Methought I read a blog cry, “Sleep no more!”

insomnia

Hello and good day!  It’s Thursday again, as you no doubt know, and time for me to write another weekly blog entry.

I’ve had a rather intense exacerbation of my chronic insomnia over the last several days, so I’m worried that my writing might be incoherent and disjointed.  Of course, it’s possible that my writing is always that way, and I simply haven’t noticed.  How would I know for sure?  Still, I might be mistaken, but when I reread my writing, it doesn’t seem terribly incoherent to me.  Until and unless I receive specific feedback from others, there’s no way to fact-check the matter except through my general agreement with other readers about the quality of other writers.

Such are the vagaries of epistemology.

Insomnia has been a longstanding problem for me, certainly ever since I’ve been an “adult.”  One part of that problem is that, unlike what seems to be the case for most people, sleep is not in an especially pleasant experience for me.  If anything, it’s rather dysphoric.  I don’t tend to remember any dreams—which is disappointing, given legends of such writers as Coleridge, who are reputed to have been led to some of their greatest works by slumberous visions.

For me, sleep is at best a bland phenomenon; I have trouble getting to sleep and I have trouble staying asleep.  I don’t resist sleep knowingly, and I certainly don’t fear it in the sense that inspired the apocryphal Edgar Allen Poe quip, “Sleep, those little slices of death, how I loathe them!”  Though Poe never wrote those words, as far as I know, he does seem to have been afraid of and resistant to sleep as a harbinger or precursor of death; he clearly feared premature burial (that dread features prominently in more than one of his stories).

This is not the nature of my problem.  I have no intellectual fear of death at all, though it’s hard to eliminate the purely biological drive to keep living.  I simply find sleep, if not actively unpleasant, somewhere between uninteresting and dreary.  The only time I’ve ever experienced real pleasure both at anticipating sleep and at experiencing it was when I was taking Paxil to treat depression.  That was certainly remarkable, but the medicine had more than enough detriment to counter that one benefit*, and it never did a very good job on my depression.

There’s little doubt that my chronic insomnia and my dysthymia/depression are related, and that the tendency for sleep to be thoroughly anhedonic to me is part and parcel of my dysthymia, though it long predates the latter problem.  I don’t remember any time in my life when sleep held real allure for me.  This tendency has been useful in many situations; I’ve never had trouble being an early riser, and when on call—either in hospital during residency, or from home later on in my practice—I never had much trouble quickly coming awake and being able to focus on whatever problem might need my attention.  And, of course, indifference to sleep was a very useful trait when my children were babies, allowing my then-wife to rest through the night far more often than many new mothers can.

Feeding and rocking my infant children in the silence of the night, now…that was a truly hedonic experience par excellence.

Nevertheless, like every organism with a nervous system, I do require sleep, though the nature of that need is far from fully understood by science.  When I go without enough of it, for long enough, it wears me out, and I know that it affects my cognitive functions, as well as my moods (though there’s a real chicken and egg problem involved in this latter issue).  So, I try—sometimes only halfheartedly, I’ll admit—to avoid succumbing to my insomnia.  But it can be hard just to lay in bed doing nothing and waiting to see if sleep arrives…or if it returns, as the case may be, when I awaken far too early in the morning.  I don’t tend to feel anxious or particularly stressed at such times, because again, I don’t particularly enjoy sleep, but I sometimes get angry at myself, knowing that I’m going to regret my sleeplessness later.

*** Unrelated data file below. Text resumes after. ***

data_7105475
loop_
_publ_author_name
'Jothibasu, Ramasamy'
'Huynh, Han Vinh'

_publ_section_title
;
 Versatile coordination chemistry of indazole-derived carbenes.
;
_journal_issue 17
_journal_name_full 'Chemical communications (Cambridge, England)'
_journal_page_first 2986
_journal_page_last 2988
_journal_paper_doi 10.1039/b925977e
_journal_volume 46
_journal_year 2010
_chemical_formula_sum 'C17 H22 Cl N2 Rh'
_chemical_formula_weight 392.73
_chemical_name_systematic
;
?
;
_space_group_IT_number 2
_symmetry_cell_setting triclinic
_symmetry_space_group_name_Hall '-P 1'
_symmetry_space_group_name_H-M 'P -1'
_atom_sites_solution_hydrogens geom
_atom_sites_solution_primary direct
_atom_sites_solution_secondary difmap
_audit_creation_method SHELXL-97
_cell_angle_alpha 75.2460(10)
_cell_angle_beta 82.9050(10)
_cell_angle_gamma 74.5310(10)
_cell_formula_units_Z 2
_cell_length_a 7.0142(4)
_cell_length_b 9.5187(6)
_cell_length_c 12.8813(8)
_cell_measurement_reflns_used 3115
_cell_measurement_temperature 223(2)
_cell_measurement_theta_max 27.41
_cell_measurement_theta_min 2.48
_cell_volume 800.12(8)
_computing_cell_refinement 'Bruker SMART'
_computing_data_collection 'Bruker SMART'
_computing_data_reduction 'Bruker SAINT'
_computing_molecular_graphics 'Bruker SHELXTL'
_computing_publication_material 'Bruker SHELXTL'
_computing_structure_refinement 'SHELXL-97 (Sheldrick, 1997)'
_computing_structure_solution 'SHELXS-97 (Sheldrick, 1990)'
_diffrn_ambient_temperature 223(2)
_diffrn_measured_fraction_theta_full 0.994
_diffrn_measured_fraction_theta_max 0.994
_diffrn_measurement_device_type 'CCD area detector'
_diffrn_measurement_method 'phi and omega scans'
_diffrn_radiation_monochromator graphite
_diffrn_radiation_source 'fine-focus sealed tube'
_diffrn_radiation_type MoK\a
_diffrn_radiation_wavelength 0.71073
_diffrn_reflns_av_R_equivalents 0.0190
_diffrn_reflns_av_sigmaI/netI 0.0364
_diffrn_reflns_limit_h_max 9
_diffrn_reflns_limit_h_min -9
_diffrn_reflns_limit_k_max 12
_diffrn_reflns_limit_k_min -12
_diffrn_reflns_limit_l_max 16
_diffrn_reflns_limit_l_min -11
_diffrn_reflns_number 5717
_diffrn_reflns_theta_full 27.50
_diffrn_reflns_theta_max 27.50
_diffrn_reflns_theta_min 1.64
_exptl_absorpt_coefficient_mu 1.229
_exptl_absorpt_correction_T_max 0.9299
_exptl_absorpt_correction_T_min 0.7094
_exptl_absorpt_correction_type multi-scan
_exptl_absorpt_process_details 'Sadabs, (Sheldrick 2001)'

Oh well.  Whataya gonna do?

I’ll tell you what I’m going to do:  keep chugging along, I suppose.  The editing of Unanimity continues to go well, despite a few computer issues; I’m still enjoying the story and the characters.  And, of course, my footnote reminded me that I have a substantially begun novella waiting in the wings, which I may even complete someday.  And, however much I tend to begin my blog posts with no clear idea where I’m going in any given week, it’s still a rewarding process.  If nothing else, I amuse myself, and that’s got to be worth something.

Hopefully, at least occasionally, some of you enjoy it, too.

TTFN


*When coming off it, I did have two experiences of sleep paralysis, which I’ve not experienced before or since, but which were astoundingly vivid and thoroughly terrifying.  The first centered on the comparatively benign illusion of a lion resting on my body and holding me in place, and the second—far worse—involved an indescribable, extradimensional monstrosity pinning me to my bed.  I’m somewhat proud to say that, on that second occasion, rather than try to scream or anything of the sort, I was able with great effort to force my head into motion—or to imagine that I did—and I bit the effing thing.  This woke me up fully at last.  I immediately recognized the well-described phenomenon for what it was, but that didn’t prevent me from feeling truly frightened for several long minutes afterward.  A version of that second experience has appeared in a current work in progress, the novella tentatively titled Safety Valve.  So, I guess I have used “dream” experiences to inspire my writing upon occasion.

This blog of darkness I acknowledge mine

Hello and good morning!  It’s yet another Thursday and, as will come as no surprise, it’s time for me to write my weekly blog post.